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Self Perception-Deception

June 1, 2012

The first time I applied for a job #teaching writing was like most writing opportunities that pay actual money. There wasn’t one. Then, as luck would have it, someone died.

I was offered a job teaching writing to undergraduate and grad students at a private college in my hometown—as a community service half the seats are open to the public. This was great but it meant it wasn’t “real” teaching. Convinced that supporting the writer would improve the writing, I put checks and check pluses on the better phrases… but they weren’t grades.

When I was eventually offered a job teaching writing as an adjunct English faculty member at the state university, one of my first purchases was a grade book. One day as I was handing in my grade sheet to the department secretary I said somewhat sheepishly, “Bet I’ve got a wait-list because everyone thinks I’m an easy “A.” If there is a clearer way to ask “do students love me?” I don’t know it. I held my breath until my pandering confirmed my suspicion. “Word gets around,” she said.

And then I had Miguel. Miguel was a South American transfer student notorious in the English department for having zero command of the language and an accent so tortured, not I, nor any of his classmates could understand a word he said. He was, of course, an English major.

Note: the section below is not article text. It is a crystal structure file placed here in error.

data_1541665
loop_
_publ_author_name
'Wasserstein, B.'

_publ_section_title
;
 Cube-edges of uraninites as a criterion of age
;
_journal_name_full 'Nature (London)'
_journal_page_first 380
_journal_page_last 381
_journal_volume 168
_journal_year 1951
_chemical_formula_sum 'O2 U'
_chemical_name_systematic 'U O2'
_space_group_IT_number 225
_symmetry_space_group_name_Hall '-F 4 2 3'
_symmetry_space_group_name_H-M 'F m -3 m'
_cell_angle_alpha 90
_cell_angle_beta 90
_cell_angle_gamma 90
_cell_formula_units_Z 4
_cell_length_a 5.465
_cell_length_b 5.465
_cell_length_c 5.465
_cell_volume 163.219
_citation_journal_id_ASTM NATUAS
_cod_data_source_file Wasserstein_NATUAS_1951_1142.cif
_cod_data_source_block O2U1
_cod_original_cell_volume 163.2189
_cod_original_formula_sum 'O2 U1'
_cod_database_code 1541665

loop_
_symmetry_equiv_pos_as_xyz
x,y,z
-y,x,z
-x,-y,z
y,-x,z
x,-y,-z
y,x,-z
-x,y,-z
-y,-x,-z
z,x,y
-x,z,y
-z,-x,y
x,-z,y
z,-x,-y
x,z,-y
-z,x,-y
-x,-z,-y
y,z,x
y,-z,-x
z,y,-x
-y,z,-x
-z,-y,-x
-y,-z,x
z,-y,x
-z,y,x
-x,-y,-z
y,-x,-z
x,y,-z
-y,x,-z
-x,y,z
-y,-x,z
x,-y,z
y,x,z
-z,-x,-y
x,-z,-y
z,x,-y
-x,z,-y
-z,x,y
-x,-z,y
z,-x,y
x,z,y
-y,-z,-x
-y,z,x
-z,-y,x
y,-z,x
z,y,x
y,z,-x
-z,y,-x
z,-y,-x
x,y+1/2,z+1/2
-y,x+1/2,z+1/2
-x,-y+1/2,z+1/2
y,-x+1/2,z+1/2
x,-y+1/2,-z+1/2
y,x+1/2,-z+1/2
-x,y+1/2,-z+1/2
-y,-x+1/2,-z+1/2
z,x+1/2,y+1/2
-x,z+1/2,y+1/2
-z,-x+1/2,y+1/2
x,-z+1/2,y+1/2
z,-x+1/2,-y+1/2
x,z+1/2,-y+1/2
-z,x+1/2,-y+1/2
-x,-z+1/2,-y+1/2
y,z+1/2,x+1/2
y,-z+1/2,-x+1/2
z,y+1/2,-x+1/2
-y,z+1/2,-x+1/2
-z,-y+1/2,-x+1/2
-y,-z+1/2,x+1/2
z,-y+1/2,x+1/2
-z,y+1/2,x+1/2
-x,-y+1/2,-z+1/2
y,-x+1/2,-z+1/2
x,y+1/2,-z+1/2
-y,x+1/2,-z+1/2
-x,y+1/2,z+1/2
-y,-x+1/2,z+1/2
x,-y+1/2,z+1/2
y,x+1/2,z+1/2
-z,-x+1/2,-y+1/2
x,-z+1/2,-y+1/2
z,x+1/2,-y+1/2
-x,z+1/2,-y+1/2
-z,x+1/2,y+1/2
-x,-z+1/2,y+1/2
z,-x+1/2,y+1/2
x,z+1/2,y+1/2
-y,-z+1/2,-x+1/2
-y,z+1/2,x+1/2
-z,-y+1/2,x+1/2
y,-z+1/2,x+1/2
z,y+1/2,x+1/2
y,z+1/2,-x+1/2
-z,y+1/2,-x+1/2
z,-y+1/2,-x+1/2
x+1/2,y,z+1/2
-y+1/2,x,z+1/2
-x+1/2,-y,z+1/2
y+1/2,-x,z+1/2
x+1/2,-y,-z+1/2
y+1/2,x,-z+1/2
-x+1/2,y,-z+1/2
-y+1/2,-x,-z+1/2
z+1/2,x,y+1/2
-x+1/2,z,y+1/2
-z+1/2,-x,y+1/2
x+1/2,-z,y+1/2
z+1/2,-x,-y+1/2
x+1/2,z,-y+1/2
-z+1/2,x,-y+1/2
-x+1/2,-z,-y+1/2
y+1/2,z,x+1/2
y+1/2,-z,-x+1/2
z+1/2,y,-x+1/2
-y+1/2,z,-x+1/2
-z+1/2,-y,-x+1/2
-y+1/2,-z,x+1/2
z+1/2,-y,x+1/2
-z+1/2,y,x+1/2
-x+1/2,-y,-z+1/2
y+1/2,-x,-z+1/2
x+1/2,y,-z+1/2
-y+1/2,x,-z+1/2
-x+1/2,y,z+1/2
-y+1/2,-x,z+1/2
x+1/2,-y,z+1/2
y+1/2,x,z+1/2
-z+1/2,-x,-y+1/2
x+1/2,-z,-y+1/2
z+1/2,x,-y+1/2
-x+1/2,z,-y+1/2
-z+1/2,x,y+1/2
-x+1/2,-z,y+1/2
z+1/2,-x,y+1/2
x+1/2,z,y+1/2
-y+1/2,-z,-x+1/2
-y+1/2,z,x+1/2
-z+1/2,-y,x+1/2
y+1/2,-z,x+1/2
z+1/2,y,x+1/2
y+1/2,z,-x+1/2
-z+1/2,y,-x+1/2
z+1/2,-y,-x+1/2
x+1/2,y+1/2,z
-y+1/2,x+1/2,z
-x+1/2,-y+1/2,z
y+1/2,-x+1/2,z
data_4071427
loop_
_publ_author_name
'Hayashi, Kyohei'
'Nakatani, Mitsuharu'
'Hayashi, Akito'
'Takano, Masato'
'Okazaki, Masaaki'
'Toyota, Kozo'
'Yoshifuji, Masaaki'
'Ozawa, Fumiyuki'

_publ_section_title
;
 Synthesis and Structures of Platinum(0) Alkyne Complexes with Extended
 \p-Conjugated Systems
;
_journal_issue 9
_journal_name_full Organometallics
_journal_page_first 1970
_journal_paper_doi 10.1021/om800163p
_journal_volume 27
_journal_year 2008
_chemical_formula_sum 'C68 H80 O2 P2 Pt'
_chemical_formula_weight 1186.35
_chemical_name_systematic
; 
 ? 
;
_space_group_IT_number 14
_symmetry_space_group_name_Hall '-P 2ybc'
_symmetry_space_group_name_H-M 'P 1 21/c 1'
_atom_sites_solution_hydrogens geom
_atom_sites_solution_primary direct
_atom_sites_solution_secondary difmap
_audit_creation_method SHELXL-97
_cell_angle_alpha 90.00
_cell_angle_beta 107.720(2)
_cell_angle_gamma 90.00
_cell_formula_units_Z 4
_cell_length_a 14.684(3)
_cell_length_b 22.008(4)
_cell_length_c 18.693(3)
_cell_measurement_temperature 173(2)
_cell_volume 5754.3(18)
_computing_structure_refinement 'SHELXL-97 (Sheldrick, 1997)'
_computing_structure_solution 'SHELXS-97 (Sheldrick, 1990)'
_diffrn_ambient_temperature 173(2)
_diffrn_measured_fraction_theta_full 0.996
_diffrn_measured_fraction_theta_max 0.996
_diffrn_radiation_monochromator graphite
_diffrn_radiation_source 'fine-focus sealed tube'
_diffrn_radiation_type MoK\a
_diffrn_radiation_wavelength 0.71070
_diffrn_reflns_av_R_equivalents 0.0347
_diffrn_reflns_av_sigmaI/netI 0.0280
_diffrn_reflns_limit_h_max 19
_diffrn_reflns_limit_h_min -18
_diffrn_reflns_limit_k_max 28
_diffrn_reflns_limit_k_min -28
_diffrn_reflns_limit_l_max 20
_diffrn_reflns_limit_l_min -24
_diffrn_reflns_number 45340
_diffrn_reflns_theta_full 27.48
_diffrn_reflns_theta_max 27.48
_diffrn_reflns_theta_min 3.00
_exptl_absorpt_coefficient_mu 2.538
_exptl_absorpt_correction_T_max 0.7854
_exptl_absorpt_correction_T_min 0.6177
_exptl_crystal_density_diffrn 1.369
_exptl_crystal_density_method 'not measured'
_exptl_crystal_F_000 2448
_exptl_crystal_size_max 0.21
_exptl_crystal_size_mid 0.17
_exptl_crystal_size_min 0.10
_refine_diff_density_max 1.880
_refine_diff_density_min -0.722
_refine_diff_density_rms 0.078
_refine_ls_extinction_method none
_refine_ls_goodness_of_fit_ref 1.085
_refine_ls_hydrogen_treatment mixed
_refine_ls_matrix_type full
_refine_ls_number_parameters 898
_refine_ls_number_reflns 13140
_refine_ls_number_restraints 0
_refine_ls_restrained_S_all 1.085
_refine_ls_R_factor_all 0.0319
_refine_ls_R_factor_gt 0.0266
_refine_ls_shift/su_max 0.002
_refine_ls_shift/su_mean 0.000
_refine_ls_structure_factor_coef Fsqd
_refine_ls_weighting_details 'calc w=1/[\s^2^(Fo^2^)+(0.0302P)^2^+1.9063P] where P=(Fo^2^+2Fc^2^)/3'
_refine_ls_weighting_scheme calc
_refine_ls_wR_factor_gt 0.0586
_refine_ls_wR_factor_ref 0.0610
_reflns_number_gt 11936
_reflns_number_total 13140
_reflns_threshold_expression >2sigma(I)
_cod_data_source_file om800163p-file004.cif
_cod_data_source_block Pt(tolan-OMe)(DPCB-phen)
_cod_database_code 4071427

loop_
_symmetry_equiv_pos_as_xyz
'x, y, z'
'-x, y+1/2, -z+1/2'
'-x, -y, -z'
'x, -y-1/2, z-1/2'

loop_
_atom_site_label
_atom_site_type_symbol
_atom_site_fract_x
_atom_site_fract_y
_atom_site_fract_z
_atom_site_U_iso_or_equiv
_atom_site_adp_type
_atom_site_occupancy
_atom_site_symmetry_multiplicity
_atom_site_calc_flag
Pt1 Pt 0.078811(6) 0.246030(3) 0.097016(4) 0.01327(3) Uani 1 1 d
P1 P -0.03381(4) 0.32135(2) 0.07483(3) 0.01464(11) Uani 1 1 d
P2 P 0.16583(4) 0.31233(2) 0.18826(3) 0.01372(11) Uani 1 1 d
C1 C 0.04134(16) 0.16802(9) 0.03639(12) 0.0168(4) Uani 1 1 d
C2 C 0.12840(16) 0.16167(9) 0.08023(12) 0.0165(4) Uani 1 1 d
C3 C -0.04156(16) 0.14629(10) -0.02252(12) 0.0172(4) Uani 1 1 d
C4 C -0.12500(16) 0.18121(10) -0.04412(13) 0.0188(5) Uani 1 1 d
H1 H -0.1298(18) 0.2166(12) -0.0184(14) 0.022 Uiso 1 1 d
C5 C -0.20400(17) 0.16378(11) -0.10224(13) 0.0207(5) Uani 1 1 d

But worse than the inexplicable field of study was the fact that Miguel also thought nothing of dominating the class with spontaneous lengthy monologues as if he were visiting royalty. He was the first student I’d found hard to love although I was ever mindful of the fact that tortured or not, Miguel knew more English than I knew Spanish.

When I asked students to share their final essays aloud, Miguel’s hand was first in the air waving wildly. I gave him a nod as classmates slumped in their desks, began checking their email or stared at me with open hostility. But as Miguel neared the end of the piece I recognized that he had written it with a refrain. “Who am I?” he had asked in his title and then repeatedly, throughout the piece—as if understanding the identity of the writer were a riddle the reader could help the writer solve. Finally some self -reflection, some serious contemplation. I began to pick up some clues in the string of nonsense syllables. “I know you better than anyone.” He read with sincerity. “I am with you always,” he said meaningfully. “I am closer than skin.” “I will never fail you.” “Where you go, I go.”

“Wow,” I thought, “this is about God.” I was ashamed of my lack of tolerance and felt a new tenderness for this student, so far from home, so out of place. And with that realization two mysteries were solved.

“I am your underwear!” Miguel chortled as his classmates gathered their books, and I had finally found the one student wouldn’t get an “A.”

#Write about someone whose personal perception is dangerously off. The woman whose bedtime lullabies cause her children to cringe or feign sleep, the ballerina with the leaden feet, the friend with the alarming new haircut she adores, the owner who refuses to acknowledge his beloved little dog bites the ankles of visitors.

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